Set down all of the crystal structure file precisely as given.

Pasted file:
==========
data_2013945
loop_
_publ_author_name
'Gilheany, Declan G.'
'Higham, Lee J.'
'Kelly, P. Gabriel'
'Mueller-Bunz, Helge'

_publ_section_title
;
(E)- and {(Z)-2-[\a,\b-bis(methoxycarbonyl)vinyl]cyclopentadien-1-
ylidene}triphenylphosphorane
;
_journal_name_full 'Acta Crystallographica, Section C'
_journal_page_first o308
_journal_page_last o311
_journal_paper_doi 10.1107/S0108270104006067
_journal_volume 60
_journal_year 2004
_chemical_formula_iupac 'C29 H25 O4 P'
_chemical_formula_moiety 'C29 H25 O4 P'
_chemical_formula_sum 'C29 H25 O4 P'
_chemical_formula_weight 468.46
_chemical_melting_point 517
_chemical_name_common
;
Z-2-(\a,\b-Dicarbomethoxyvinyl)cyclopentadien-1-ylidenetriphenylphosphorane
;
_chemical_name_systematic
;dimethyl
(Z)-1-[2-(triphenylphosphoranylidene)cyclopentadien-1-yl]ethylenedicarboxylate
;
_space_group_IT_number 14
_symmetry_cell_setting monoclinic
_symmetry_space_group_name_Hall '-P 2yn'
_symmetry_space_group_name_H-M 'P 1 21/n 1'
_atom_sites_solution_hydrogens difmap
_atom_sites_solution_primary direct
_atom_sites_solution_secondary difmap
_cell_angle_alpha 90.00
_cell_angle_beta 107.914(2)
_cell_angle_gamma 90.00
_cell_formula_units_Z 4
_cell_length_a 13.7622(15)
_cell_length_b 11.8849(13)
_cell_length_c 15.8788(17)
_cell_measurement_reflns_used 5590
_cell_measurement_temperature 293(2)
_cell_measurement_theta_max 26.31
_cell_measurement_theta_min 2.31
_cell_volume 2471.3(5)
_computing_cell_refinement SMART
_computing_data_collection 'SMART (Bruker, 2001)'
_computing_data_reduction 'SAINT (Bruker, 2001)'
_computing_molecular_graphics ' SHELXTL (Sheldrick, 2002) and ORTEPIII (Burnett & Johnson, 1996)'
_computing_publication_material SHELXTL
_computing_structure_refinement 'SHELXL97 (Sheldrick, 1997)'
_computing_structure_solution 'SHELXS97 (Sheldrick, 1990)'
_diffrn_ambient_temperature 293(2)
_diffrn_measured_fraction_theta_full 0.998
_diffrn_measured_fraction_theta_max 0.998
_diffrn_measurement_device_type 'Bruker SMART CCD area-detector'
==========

data_2013945
loop_
_publ_author_name
'Gilheany, Declan G.'
'Higham, Lee J.'
'Kelly, P. Gabriel'
'Mueller-Bunz, Helge'

_publ_section_title
;
(E)- and {(Z)-2-[\a,\b-bis(methoxycarbonyl)vinyl]cyclopentadien-1-
ylidene}triphenylphosphorane
;
_journal_name_full 'Acta Crystallographica, Section C'
_journal_page_first o308
_journal_page_last o311
_journal_paper_doi 10.1107/S0108270104006067
_journal_volume 60
_journal_year 2004
_chemical_formula_iupac 'C29 H25 O4 P'
_chemical_formula_moiety 'C29 H25 O4 P'
_chemical_formula_sum 'C29 H25 O4 P'
_chemical_formula_weight 468.46
_chemical_melting_point 517
_chemical_name_common
;
Z-2-(\a,\b-Dicarbomethoxyvinyl)cyclopentadien-1-ylidenetriphenylphosphorane
;
_chemical_name_systematic
;dimethyl
(Z)-1-[2-(triphenylphosphoranylidene)cyclopentadien-1-yl]ethylenedicarboxylate
;
_space_group_IT_number 14
_symmetry_cell_setting monoclinic
_symmetry_space_group_name_Hall '-P 2yn'
_symmetry_space_group_name_H-M 'P 1 21/n 1'
_atom_sites_solution_hydrogens difmap
_atom_sites_solution_primary direct
_atom_sites_solution_secondary difmap
_cell_angle_alpha 90.00
_cell_angle_beta 107.914(2)
_cell_angle_gamma 90.00
_cell_formula_units_Z 4
_cell_length_a 13.7622(15)
_cell_length_b 11.8849(13)
_cell_length_c 15.8788(17)
_cell_measurement_reflns_used 5590
_cell_measurement_temperature 293(2)
_cell_measurement_theta_max 26.31
_cell_measurement_theta_min 2.31
_cell_volume 2471.3(5)
_computing_cell_refinement SMART
_computing_data_collection 'SMART (Bruker, 2001)'
_computing_data_reduction 'SAINT (Bruker, 2001)'
_computing_molecular_graphics ' SHELXTL (Sheldrick, 2002) and ORTEPIII (Burnett & Johnson, 1996)'
_computing_publication_material SHELXTL
_computing_structure_refinement 'SHELXL97 (Sheldrick, 1997)'
_computing_structure_solution 'SHELXS97 (Sheldrick, 1990)'
_diffrn_ambient_temperature 293(2)
_diffrn_measured_fraction_theta_full 0.998
_diffrn_measured_fraction_theta_max 0.998
_diffrn_measurement_device_type 'Bruker SMART CCD area-detector'